Emergency Protocol Discussions & Drills @PSCS
The gun violence in CA over the past days reinforces our collective need to discuss what we can do if we find ourselves faced with such a terrible reality. Research shows young people know that gun violence is a threat to us all, and failing to confront this reality adds to their anxiety. Research also shows that adults tend to project our own feelings of fear, helplessness, and worry onto young people in ways that don’t help them, or us, think through what we can, might, and should do in case of extreme circumstances.
It is heavy to be tasked with preparing for emergencies in school. I know most of us too well; I know some of us are so afraid of the terrible things that happen in our country that we work hard to avoid thinking about them. I know some of us ignore the news so we don’t have to confront reality: floods, fires, shootings—things that are not likely to happen, but for which we still must prepare. I know which of us gets woozy at the sight of blood. This means, when I have to ask students and staff to practice our emergency responses, it is all the more difficult. One thing I’ve learned over my last nine years at PSCS, is that while sharing our emergency plans with students and families might make us anxious, it ultimately helps us all to feel empowered and prepared. Current research and practice supports this.
This morning, PSCS staff held an all-school discussion about our school Emergency Operation Plans. We talked about research and we discussed the current protocol for incidents that may occur (Hold. Secure. Lockdown. Evacuate. Shelter.). We also talked about how the placement of the PSCS front desk is deliberate, as is the Administrative Office. Their locations allow us a clear view out the front door to see who may be coming and what’s happening in the lot. When staff and students gather for community time, we lock the front door. These are simple safety mechanisms that are easy to explain and enumerate how seriously staff take the responsibility for our collective safety. After that, we held a drill, practiced these procedures together, and debriefed our efforts.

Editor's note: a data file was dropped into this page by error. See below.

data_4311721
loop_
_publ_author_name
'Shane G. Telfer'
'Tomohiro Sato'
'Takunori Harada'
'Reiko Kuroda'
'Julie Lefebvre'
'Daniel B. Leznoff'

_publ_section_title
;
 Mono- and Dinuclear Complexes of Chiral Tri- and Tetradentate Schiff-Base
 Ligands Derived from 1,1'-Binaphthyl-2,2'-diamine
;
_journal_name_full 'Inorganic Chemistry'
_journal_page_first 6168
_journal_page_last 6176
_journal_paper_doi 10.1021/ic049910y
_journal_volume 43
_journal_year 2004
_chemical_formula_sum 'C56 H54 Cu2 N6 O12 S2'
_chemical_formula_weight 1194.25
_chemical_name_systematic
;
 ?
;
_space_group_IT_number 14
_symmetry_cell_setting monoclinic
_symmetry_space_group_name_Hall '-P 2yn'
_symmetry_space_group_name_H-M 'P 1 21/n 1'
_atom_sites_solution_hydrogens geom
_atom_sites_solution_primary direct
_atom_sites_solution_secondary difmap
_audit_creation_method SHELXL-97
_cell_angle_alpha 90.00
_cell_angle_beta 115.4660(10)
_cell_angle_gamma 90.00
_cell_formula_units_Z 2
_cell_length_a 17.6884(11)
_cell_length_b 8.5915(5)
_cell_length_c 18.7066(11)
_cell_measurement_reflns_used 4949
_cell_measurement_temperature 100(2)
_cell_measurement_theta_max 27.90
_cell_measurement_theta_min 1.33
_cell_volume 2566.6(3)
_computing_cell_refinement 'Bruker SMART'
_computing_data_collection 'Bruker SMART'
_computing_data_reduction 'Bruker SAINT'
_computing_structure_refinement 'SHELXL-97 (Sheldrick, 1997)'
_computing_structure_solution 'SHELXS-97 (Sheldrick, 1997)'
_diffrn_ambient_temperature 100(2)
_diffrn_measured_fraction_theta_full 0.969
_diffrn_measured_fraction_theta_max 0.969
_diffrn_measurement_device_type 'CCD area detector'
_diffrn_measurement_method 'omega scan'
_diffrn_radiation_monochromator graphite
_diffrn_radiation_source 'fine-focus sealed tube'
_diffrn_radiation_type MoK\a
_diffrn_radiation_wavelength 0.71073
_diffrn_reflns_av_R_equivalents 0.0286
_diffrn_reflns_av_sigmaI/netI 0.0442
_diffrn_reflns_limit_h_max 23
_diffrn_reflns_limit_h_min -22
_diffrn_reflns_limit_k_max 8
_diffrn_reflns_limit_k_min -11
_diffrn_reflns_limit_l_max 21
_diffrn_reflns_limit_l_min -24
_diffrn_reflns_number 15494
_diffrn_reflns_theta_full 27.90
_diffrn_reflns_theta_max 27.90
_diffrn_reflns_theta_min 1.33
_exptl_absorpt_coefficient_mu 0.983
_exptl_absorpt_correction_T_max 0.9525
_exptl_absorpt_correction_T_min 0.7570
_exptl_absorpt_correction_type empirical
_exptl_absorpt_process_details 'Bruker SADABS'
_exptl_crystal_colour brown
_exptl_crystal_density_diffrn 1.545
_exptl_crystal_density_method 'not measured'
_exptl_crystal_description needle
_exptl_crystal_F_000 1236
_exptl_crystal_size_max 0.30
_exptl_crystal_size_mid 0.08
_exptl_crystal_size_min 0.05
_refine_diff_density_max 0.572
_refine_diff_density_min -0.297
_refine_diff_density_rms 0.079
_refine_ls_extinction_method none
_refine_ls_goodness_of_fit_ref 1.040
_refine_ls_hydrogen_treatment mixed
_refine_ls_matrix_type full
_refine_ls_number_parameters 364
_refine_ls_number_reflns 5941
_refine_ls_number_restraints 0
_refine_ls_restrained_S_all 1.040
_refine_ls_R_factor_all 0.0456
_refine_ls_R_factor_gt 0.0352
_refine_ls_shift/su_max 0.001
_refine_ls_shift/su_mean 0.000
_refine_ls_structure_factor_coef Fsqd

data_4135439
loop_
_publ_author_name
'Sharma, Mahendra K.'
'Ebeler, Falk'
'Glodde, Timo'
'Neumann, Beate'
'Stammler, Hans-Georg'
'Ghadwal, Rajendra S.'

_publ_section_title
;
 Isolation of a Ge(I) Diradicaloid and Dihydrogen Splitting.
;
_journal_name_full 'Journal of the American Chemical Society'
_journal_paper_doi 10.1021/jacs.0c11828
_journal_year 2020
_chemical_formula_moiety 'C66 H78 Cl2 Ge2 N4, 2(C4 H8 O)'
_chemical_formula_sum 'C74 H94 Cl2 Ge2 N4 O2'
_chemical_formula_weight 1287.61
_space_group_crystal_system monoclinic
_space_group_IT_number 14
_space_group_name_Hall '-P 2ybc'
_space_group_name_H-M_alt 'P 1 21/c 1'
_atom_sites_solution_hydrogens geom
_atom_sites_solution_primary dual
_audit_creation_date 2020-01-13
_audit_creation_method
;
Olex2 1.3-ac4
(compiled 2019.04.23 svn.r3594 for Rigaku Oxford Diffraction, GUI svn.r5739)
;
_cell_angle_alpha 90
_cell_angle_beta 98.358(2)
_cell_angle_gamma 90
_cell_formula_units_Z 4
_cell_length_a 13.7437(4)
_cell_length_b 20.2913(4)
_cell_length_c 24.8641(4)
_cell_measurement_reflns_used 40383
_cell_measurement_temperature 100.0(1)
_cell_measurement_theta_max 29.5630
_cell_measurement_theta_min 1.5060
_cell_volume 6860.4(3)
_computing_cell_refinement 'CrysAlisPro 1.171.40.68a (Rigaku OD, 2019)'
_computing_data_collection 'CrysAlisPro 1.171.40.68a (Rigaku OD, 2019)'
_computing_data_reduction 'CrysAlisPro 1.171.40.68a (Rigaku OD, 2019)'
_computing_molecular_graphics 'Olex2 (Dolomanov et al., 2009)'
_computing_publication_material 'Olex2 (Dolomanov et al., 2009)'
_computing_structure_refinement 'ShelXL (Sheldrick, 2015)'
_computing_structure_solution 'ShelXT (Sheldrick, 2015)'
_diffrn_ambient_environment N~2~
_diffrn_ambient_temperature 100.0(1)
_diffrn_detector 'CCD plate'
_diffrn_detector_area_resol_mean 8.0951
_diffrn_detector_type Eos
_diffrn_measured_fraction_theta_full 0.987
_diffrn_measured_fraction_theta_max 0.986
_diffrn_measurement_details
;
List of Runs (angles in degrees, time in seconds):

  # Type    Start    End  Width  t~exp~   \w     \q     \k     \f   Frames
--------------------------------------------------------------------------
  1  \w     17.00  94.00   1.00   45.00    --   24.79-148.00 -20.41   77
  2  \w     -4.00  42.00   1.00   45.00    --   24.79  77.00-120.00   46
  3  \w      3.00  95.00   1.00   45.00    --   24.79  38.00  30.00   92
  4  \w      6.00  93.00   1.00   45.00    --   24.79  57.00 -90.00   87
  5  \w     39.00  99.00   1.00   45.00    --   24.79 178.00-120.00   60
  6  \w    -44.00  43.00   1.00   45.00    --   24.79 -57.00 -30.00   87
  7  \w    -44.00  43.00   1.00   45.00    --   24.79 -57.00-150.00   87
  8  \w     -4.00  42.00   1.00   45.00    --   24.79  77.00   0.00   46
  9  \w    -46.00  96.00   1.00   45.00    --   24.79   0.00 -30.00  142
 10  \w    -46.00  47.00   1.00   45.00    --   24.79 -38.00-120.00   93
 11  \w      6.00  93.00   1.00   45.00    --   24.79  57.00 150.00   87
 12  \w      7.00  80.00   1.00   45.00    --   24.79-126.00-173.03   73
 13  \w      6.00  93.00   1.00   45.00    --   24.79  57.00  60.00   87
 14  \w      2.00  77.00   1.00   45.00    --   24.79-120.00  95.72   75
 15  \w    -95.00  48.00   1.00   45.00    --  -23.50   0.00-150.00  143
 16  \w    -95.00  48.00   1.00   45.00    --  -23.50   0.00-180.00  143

Over the years we’ve held many emergency drills and I have watched students relax when they hear about our preparation. Today was no different. Many didn’t know how much we process possible emergencies as a staff, or that we have regular conversations with each other about our roles and responsibilities in emergencies (Incident Command). Almost no one knew the entire PSCS staff are trained yearly or bi-yearly in first aid, CPR, and AED use. We are also each certified in mental health first aid.
“Plans are useless,
but planning is indispensable.”
According to recent reports, .1% of gun violence is homicide and .1% of that .1% is mass shootings. However, even though it is statistically unlikely someone would come into the school with a weapon, we have to prepare. To paraphrase a long dead US president, “Plans are useless, but planning is indispensable.” It is true we can never cover all that may happen in an emergency situation, but by working through the plans together, as well as sharing simple measures we all take and can consider, we can help students understand they have an active role in their own safety.
Violence does, obviously, happen in the US—much too often. But statistics reinforce the idea that the risk of being harmed in a mass shooting is very small. It seems more likely that we’d be adjacent to violence or threat directed at someone nearby, or at no one in particular. Today, I appreciate that despite our fears, despite our desire to ignore this kind of violence, students were totally sincere and committed to practicing what we’d do. They recognize they have to think about this sometimes because emergencies are a real possibility in all our lives.
I challenge us all to talk with our family members and coworkers about the gun violence that’s happened this week, and to move the conversation into action. What would we do at school? At home? In any public place? What does research suggest is our best course of action? If we don’t show each other that we can show up for these difficult conversations, how can we expect others to rely on us in the moment? Let’s be honest – and careful – with each other so that if the worst were to happen, we’d know we had all taken part in the effort to prepare.
Puget Sound Community School
Director of School Operations & Registrar
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